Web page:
He also cited the case of a 400-level university student who was electrocuted while trying to vandalise a transformer in Jos. Though he survived, Mr Abdullahi said that the student’s hand was amputated as a result.
He encouraged neighbourhoods in the Jos metropolis and those in the company’s other franchise states to be more security conscious in protecting assets of JED Plc.
Mr Abdullahi said they’ve been able to make most of the aforementioned arrests with the help of community police and vigilantes in affected areas.
Ex-aggrieved staff fingered as suspects
Residents of Jos have accused staff and former staff of JED Plc of being part of an organised crime syndicate vandalising the transformers for profit.
Asked about reports of aggrieved former staff being responsible for the vandalism, Mr Abdullahi said, “The company has the sole responsibility to hire and fire at will.
“For some time now, after the privatisation, the investors tried to hire consultants that supply us with manpower as supporting staff like the installers of meters. They get to know more about our networks.
“So even after they are done with their services, the bad eggs among them remain in the system and extort with connivance with some bad eggs within the system,” he added.
He admitted that the activities of these unscrupulous elements have constrained revenue generation within the company.
“Our business is to distribute energy and collect cash for the energy consumed. So you can only pay for energy consumed.
“For example, if we have a million naira for a DT and that DT is vandalised for like a week and we couldn’t fix and put it back into the circuit, 50% of that revenue is gone. So imagine 10 DTs are vandalised. If you times that by 10, it’s almost 5 million naira,” Mr Abdullahi said.
He noted that JED Plc was experiencing an “average of 10 DTs per month”.
Affected communities asked to protect assets
Mr Abdullahi revealed that JED Plc had partnered with various communities across its franchise states, praising some for taking ownership of the company facilities within their areas and helping to protect them from the activities of vandals.
He blamed other communities for being hostile and denying JED Plc staff entry into their communities to help resolve some of the transformer-related issues.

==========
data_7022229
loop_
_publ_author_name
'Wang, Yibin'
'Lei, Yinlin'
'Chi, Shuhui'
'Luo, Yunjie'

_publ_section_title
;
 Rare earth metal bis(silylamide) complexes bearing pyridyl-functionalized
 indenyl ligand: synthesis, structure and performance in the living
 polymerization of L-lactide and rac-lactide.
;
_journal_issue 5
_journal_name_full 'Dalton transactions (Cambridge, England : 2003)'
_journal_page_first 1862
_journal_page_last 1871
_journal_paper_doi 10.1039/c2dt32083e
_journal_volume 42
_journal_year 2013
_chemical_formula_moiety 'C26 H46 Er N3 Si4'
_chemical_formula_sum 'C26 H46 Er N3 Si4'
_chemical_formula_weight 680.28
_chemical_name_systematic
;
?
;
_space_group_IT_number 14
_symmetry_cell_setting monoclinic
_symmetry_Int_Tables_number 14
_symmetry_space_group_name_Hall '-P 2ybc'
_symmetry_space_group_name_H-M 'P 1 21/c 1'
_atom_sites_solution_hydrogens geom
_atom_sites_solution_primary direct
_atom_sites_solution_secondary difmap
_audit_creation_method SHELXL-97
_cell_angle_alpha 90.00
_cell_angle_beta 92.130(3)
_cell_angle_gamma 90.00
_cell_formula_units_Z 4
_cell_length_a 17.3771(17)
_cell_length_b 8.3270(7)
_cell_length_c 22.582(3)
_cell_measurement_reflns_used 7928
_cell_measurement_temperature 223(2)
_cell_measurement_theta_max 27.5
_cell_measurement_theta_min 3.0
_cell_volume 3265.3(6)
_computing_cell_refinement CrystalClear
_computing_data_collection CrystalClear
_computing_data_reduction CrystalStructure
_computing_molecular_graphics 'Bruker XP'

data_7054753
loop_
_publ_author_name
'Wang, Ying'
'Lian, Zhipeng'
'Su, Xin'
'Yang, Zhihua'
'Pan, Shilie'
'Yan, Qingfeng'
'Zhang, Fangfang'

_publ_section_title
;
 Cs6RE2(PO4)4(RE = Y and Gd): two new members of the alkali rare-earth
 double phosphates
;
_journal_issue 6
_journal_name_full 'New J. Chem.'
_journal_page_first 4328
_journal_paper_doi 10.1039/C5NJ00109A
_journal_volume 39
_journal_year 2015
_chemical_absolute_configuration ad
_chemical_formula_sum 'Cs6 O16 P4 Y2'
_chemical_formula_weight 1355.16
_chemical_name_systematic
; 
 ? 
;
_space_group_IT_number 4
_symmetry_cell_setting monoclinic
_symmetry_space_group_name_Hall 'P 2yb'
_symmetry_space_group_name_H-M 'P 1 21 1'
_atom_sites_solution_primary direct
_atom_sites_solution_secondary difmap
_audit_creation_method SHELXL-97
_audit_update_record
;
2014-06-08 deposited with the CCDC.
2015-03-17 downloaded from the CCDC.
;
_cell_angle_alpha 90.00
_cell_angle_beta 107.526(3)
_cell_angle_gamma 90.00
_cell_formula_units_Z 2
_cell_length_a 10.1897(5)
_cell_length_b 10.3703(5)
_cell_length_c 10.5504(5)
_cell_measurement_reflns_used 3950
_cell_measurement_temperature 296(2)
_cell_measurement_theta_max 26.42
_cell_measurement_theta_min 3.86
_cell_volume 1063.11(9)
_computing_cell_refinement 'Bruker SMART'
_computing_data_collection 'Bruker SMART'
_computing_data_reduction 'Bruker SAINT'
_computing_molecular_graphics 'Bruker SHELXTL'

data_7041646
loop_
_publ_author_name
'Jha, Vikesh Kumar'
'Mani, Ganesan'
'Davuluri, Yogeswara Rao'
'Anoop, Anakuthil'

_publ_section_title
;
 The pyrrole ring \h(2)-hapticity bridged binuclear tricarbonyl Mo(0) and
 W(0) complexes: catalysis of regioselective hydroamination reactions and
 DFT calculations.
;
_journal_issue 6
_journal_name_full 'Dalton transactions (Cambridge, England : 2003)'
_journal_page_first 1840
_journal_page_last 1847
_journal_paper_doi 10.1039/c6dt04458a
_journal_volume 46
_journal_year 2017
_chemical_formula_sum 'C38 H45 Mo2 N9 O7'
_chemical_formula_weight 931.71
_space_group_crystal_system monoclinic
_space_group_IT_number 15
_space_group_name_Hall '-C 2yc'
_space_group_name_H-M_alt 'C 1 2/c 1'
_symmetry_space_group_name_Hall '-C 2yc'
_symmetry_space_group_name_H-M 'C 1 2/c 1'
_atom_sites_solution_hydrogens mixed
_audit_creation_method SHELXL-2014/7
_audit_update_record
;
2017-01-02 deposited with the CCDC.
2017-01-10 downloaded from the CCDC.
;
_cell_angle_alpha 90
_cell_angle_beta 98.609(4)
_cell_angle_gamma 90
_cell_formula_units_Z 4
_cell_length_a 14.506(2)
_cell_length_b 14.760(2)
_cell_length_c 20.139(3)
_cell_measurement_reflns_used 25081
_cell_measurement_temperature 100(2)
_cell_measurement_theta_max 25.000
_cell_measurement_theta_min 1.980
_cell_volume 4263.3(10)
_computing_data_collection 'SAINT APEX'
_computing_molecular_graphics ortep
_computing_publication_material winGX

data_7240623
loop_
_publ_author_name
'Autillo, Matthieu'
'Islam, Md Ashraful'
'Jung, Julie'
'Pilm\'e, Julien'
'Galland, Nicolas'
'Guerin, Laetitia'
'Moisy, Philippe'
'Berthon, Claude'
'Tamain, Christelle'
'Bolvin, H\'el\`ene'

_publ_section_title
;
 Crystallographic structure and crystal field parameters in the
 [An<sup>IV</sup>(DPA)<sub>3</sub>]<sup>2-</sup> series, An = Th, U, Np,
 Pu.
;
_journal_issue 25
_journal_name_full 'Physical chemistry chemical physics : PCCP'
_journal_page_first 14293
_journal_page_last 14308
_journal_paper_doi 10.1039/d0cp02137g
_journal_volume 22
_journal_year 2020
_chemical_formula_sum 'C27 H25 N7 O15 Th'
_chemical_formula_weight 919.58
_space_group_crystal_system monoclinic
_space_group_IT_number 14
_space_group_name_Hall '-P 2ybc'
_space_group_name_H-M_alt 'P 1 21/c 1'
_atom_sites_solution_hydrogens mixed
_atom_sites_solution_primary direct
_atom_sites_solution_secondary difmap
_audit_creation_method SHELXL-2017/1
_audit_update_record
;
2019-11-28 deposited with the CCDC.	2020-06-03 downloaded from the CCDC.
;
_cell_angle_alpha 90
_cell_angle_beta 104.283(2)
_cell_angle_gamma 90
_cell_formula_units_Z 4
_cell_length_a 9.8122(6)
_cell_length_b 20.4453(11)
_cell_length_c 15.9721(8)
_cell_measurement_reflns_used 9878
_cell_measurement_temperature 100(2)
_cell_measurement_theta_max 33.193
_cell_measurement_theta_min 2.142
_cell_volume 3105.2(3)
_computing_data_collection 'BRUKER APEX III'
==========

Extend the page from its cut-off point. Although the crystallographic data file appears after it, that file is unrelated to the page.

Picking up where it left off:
He said that the company was serious about finding a solution to the vandalisation of its assets and planned to support local vigilantes with gadgets such as solar floodlights and torches to use in the protection of its transformers.
“Since the coming of the new managing director, he has deliberately toured the entire states and has spoken to critical stakeholders with the view to taking ownership of these assets. If we don’t do that, we are going to have problems,” he said.
The company CSO reiterated the need for residents of the affected areas in Jos to assist JED Plc in protecting the transformers from vandals, saying that residents of communities in their other franchise areas were already doing so and had made some arrests.
“Other communities have taken advantage of what I am telling you. I think a few days or weeks ago, some persons were arrested in Gombe State by community vigilantes or local police; they were charged to court and they are being prosecuted.
“In some communities in Benue State like Alede, it happened a few months ago, where the community also realised that unscrupulous elements were vandalising the transformers and they got them arrested and some of them are being prosecuted,” Mr Abdullahi said.
The CSO said some of those arrested as part of the crime syndicate are minors.
JED Plc corporate communications head, Adakole Elijah, also charged Jos residents to “take ownership” of the company’s assets, adding that they were the ultimate losers if they didn’t.
Police admit arrests, vow prosecution of vandals
When reached for comments, the Police Public Relations Officer (PPRO) in Plateau, Alfred Alabo, told The Gazette that there have been reports of transformer vandalism. However, he admitted that most of the complaints were done at the divisional levels.
“Most of the complaints go to the divisional police offices and it is not everything that they bring to my knowledge as PRO. Any issue concerning transformers or whatever, our DPOs are dealing with them. And it is properly being taken care of,” he said.
“We have heard of all kinds of theft to which we have made recoveries of some properties. We have attended to some. We are investigating a lot including transformer theft.
“Of course, those issues are being reported and investigations are ongoing to make sure that we get those properties recovered and possibly arrest the culprits,” he added.